In the late nineteenth and early twentieth century Lagos, a theatre tradition developed featuring well-known English and European musicals, concerts and operas. The actors, concert groups and clientele of the foreign tradition were the new, Westernised elite. The artists featured included Handel and Mozart. Similar concert groups were set up in lbadan and Abeokuta. Soon, there was a clamour for works based on indigenous Nigerian subject matter, and one D. O. Oyedele is said to have written a play entitled 'King Elejigbo' (1904) in response to the call.
The play cannot now be traced, but there are references to it in the Lagos theatre reviews of the period. This theatre tradition did not last beyond the first decade of the twentieth century. Politics was already in the airin Lagos and in other parts of Nigeria, and many of the leading spirits behind the Lagos Theatre Movement, like Herbert Macaulay, soon found politics more attractive than the theatre.
For about forty years after the play 'King Eiejigbo', there was no notable development, in the Nigerian Theatre until Hubert Ogunde came to the scene in 1944. Hubert Ogunde, who wrote both in English and in Yoruba, more than any one else, created the awareness of the modem theatre tradition in Nigeria. His was an operatic travelling theatre, and he took his plays to various parts of the country, and also to other West African countries, particularly Ghana and Sierra Leone, for about forty years.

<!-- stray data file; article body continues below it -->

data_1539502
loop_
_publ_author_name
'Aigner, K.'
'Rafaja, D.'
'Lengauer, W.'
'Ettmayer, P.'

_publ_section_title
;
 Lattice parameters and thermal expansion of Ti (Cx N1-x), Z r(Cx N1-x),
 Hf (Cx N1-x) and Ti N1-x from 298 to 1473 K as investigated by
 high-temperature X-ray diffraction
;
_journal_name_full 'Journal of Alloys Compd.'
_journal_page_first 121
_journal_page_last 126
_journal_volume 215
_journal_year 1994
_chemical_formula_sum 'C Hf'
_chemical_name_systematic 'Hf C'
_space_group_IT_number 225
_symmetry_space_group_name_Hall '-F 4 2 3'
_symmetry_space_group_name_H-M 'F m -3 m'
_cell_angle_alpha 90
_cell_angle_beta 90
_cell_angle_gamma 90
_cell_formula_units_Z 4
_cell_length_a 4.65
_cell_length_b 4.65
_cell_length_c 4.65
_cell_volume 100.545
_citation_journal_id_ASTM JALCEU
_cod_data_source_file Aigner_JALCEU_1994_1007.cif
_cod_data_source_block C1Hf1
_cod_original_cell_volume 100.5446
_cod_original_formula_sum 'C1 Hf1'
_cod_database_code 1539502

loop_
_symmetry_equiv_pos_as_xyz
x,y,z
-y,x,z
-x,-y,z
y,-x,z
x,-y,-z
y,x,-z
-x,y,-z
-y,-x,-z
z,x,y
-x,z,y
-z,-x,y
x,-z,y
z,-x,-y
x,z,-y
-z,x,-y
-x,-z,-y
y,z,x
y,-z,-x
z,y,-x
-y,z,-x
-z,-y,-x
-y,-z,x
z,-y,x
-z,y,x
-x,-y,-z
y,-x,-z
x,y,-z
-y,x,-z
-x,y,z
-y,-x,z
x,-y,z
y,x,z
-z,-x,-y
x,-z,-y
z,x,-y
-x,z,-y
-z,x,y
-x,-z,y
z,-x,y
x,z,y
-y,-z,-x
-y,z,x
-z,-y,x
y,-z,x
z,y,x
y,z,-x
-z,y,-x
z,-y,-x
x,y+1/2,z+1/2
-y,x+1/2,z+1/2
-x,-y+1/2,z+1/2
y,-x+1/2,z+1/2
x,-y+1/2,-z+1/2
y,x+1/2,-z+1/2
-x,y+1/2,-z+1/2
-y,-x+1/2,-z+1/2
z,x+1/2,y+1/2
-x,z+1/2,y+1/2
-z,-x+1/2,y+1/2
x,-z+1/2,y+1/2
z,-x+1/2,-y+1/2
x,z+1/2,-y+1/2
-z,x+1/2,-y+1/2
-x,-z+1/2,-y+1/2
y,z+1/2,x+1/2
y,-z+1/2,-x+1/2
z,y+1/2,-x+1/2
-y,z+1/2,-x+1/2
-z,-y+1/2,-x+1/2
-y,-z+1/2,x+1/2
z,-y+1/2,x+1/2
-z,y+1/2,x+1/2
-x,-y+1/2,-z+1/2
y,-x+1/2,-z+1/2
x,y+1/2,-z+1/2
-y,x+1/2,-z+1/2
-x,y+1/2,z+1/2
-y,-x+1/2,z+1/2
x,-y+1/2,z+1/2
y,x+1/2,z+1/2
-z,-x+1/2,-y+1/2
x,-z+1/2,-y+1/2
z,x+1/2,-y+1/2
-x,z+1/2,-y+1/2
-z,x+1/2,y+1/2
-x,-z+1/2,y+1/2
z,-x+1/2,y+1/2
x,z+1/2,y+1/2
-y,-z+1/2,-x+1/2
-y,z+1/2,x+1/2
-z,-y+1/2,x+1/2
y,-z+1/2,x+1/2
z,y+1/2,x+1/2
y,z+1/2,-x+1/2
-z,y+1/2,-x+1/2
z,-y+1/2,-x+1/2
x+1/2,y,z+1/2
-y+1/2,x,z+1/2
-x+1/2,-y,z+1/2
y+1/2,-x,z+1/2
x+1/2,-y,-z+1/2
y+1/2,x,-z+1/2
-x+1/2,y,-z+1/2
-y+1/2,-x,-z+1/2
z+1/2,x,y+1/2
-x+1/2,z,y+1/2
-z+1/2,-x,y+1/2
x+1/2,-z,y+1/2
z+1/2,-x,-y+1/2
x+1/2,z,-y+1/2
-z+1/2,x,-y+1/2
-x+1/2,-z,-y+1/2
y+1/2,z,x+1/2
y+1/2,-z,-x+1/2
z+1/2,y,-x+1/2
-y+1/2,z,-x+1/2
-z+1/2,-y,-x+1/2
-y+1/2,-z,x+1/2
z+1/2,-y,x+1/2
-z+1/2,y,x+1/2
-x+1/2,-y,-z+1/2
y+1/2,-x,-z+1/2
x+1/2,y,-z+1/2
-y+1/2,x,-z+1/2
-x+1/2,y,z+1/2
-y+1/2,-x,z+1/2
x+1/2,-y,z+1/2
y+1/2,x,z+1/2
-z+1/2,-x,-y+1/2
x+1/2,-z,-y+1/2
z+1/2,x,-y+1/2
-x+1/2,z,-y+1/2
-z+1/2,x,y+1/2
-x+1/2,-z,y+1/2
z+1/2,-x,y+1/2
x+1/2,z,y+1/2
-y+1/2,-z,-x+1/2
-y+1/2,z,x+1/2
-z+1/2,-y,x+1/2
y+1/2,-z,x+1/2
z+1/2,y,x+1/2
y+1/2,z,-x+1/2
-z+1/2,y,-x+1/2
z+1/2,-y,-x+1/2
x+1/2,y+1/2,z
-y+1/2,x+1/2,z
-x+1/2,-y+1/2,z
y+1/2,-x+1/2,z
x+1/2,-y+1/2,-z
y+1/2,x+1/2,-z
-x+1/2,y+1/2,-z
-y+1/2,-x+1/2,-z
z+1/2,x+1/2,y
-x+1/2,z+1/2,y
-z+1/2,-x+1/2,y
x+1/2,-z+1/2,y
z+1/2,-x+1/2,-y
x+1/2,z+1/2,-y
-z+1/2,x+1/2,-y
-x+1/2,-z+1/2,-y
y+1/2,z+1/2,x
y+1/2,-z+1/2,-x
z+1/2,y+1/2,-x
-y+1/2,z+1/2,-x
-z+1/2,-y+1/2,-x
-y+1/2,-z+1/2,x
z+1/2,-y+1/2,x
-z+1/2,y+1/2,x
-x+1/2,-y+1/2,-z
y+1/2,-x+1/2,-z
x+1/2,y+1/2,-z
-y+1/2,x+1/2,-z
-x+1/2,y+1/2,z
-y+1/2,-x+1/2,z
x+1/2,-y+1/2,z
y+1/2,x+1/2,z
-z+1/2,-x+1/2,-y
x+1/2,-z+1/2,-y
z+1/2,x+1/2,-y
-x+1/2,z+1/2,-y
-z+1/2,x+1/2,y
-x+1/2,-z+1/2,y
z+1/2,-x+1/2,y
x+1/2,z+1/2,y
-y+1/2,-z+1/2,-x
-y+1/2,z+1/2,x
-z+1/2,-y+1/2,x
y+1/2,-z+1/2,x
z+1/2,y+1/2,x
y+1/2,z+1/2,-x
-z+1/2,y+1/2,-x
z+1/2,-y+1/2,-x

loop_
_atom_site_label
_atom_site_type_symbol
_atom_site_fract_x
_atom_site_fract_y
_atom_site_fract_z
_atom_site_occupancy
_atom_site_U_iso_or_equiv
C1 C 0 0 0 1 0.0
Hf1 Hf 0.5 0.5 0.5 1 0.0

Ogunde's plays have religious, social and political themes and titles such as Garden of Eden, Nebuchandnezar's Fieign, Herbert Macaulay, Journey to Heaven, Tiger's Empire, Strike and Hunger and Yoruba Ponu (Yoruba rethink). Occasionally, he came into confrontation with the political authorities and had his plays banned.